The luxury sector erases the annual losses of the CAC 40

In France, for its part, the CAC 40 stands as another of the winners of this buying ‘rally’ that prevails among investors. The reference of the Parisian stock market closed the session this Monday at 7,335 points, so it is only 42 points away from its highest peak (7,376 points), reached in May 2022. Of the 40 values ​​that make it up, only Sanofi yields 0.81% so far this year and becomes the ‘red lantern’ of the French market.

The rebound with a French accent is motivated by investors’ commitment to luxury brands. The CAC 40 counts Kering among its list. Dedicated to the manufacture and marketing of products for Gucci, Yves Saint Laurent or Balenciaga, among other firms, this company founded by François Pinault has recorded a rebound of more than 24% so far this year. Only Publicis Groupe (+26.35%), Renault and STMicroelectronics (+37%) are ahead.

Along these lines, LVMH (Loewe, Bvlgari or Christian Dior) has also stood out by almost 20% with market closing data this Tuesday, contributing to the momentum of the gala stock market, while Hermes International accelerates by 18%. The reopening of China, a large consumer of luxury products, contributes to the great attractiveness of these companies for investors. The IG analyst, Diego Morín, also focuses on the aeronautical giant Airbus (+10.6%). “Cyclical companies have started 2023 very well” he points out while noting the great appetite there is in the market for risk.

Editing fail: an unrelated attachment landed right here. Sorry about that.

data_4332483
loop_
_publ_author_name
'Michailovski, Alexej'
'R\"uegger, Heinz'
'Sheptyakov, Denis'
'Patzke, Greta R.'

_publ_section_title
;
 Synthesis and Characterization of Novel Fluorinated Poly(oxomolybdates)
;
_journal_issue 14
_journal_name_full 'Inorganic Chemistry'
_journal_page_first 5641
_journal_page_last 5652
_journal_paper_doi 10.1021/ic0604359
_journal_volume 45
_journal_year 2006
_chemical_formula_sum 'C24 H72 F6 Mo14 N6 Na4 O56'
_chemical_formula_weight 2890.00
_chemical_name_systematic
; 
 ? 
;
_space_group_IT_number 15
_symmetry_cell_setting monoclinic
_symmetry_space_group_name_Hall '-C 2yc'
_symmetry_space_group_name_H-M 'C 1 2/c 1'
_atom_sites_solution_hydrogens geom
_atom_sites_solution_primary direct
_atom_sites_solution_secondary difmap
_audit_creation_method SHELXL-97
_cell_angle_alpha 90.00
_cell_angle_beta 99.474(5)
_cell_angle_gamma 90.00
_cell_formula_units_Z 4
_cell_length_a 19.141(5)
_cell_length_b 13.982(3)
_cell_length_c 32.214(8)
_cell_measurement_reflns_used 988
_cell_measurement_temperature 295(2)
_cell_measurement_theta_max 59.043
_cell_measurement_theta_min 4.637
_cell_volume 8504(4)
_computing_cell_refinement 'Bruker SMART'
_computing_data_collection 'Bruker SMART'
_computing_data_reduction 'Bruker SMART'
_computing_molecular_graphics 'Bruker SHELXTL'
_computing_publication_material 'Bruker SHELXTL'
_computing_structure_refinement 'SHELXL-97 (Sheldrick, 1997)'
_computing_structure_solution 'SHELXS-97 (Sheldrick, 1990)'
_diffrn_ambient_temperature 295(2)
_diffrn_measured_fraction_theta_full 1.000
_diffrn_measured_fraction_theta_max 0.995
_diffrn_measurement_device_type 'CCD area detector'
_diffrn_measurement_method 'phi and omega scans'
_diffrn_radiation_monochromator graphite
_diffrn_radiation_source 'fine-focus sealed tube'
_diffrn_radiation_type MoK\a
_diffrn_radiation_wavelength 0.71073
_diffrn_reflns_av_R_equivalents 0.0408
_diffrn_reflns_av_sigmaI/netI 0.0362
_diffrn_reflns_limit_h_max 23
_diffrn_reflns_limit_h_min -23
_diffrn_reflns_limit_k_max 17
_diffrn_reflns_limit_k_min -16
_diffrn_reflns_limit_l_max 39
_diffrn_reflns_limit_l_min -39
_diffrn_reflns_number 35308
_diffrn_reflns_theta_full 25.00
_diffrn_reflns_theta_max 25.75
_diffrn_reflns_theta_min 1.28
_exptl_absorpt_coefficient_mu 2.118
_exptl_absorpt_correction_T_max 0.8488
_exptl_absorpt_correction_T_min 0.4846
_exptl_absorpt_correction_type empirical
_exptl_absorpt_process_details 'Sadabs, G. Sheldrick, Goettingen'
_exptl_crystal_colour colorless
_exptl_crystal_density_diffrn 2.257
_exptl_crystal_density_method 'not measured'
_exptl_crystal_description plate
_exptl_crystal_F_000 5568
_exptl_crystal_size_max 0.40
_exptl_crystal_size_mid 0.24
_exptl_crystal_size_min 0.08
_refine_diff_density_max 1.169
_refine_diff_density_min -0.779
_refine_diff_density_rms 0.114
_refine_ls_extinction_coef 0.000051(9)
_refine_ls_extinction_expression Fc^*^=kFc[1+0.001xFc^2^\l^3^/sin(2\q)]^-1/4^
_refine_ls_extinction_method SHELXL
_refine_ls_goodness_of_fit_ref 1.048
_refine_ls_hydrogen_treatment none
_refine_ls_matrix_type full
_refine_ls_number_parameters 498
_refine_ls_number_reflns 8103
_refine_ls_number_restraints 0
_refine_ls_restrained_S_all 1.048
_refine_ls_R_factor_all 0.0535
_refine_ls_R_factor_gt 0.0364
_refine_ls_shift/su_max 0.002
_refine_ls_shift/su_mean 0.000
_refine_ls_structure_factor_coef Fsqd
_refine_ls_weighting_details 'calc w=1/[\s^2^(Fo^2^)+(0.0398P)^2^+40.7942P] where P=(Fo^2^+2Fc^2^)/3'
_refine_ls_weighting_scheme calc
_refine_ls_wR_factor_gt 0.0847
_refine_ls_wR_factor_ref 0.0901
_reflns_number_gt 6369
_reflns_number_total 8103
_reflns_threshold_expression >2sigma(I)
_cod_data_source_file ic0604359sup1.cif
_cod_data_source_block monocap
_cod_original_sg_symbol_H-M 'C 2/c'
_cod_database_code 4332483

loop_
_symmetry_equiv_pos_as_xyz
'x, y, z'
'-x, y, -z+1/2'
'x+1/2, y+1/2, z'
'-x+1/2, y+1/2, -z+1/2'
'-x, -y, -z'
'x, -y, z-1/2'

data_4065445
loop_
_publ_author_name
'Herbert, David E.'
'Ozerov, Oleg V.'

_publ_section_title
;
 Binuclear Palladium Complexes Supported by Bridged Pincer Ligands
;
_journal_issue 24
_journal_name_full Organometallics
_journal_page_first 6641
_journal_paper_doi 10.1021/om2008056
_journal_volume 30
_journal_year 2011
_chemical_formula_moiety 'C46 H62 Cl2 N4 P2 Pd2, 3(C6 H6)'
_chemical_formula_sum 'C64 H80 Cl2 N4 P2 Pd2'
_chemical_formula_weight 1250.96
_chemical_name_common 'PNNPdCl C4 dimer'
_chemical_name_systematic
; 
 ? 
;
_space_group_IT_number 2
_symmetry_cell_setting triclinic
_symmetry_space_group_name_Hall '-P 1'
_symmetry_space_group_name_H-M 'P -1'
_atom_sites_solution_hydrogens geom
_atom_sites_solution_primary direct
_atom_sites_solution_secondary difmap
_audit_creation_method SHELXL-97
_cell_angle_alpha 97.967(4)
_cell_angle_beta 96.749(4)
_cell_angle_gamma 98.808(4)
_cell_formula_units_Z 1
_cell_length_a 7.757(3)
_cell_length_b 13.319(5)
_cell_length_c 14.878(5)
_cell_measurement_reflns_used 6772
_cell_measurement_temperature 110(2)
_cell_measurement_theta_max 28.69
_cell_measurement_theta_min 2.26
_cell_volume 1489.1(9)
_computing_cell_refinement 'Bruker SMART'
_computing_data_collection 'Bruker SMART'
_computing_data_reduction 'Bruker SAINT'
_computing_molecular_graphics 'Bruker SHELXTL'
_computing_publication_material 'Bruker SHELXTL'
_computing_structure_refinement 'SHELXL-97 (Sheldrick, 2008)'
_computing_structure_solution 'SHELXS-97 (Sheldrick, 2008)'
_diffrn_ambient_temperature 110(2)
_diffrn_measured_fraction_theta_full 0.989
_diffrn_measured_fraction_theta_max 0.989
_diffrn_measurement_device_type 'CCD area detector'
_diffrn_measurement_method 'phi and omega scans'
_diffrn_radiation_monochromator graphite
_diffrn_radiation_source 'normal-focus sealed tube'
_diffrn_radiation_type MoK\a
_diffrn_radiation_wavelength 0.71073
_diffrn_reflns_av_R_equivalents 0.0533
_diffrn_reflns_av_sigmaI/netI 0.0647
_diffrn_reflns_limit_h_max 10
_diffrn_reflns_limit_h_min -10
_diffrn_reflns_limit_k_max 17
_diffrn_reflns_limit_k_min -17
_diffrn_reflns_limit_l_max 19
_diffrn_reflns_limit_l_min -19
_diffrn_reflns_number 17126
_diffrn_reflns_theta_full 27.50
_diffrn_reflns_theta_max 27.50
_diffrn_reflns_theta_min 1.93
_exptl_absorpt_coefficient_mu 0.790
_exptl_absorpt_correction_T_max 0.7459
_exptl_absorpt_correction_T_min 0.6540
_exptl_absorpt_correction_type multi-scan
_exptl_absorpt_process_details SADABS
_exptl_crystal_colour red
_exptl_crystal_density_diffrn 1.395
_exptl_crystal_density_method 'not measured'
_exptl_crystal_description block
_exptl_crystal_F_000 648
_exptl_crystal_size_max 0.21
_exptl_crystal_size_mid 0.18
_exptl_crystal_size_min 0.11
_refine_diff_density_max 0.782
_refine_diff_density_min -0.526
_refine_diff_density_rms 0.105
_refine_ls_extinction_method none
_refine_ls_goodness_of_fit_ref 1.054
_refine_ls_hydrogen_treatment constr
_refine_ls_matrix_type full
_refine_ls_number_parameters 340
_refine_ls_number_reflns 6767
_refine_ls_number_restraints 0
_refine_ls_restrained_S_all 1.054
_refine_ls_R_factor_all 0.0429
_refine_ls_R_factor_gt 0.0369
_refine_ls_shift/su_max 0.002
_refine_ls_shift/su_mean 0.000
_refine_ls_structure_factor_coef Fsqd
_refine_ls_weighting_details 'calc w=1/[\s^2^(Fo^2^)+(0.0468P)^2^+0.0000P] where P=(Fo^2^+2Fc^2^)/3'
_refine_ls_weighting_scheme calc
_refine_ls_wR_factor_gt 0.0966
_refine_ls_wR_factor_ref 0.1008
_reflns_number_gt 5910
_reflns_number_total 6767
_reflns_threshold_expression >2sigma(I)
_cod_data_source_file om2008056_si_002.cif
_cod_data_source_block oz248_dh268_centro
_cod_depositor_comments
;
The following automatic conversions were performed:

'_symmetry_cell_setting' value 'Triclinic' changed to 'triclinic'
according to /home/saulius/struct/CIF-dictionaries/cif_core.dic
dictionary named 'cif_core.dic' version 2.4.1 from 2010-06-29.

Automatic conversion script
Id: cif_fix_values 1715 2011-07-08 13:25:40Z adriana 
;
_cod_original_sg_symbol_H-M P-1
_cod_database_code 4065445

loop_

After being crowned the index that appreciates the most, only behind the FTSE MIB (+16.4%) and with three companies overselling, according to the consensus -Hermes International, Legrand and L’Oreal-, analysts see it even in the level of 8,044 points, almost 10% more than, if it materialized, it would overcome a new barrier.

Green prevails in the parks of the Old Continent, with revaluations that reach double digits in the main European squares. In addition to those mentioned, the German Dax is also less than 3% from its all-time high (15,884 points) and has the capacity to reach 17,828. The Ibex 35 for its part advances 12.8%, which places it at levels prior to the decree of the state of alarm in Spain in March 2020 before the bursting of the real estate bubble, when it reached 16,000 points. Analysts agree that the amount of dividends they distribute acts as a deflator for the Spanish selective.

The key now lies in whether the stock markets will be able to keep up or, on the contrary, deflate their ‘rally’ for fear that the interest rate hikes by central banks will go further than initially discounted. . “The situation in Europe is complex despite the fact that the stock markets reflect the opposite. We must be vigilant and see if they consolidate those levels or register falls again,” concludes Morín.

* This website provides news content gathered from various internet sources. It is crucial to understand that we are not responsible for the accuracy, completeness, or reliability of the information presented Read More

Puck Henry
Puck Henry
Puck Henry is an editor for ePrimefeed covering all types of news.
RELATED ARTICLES

Most Popular

Recent Comments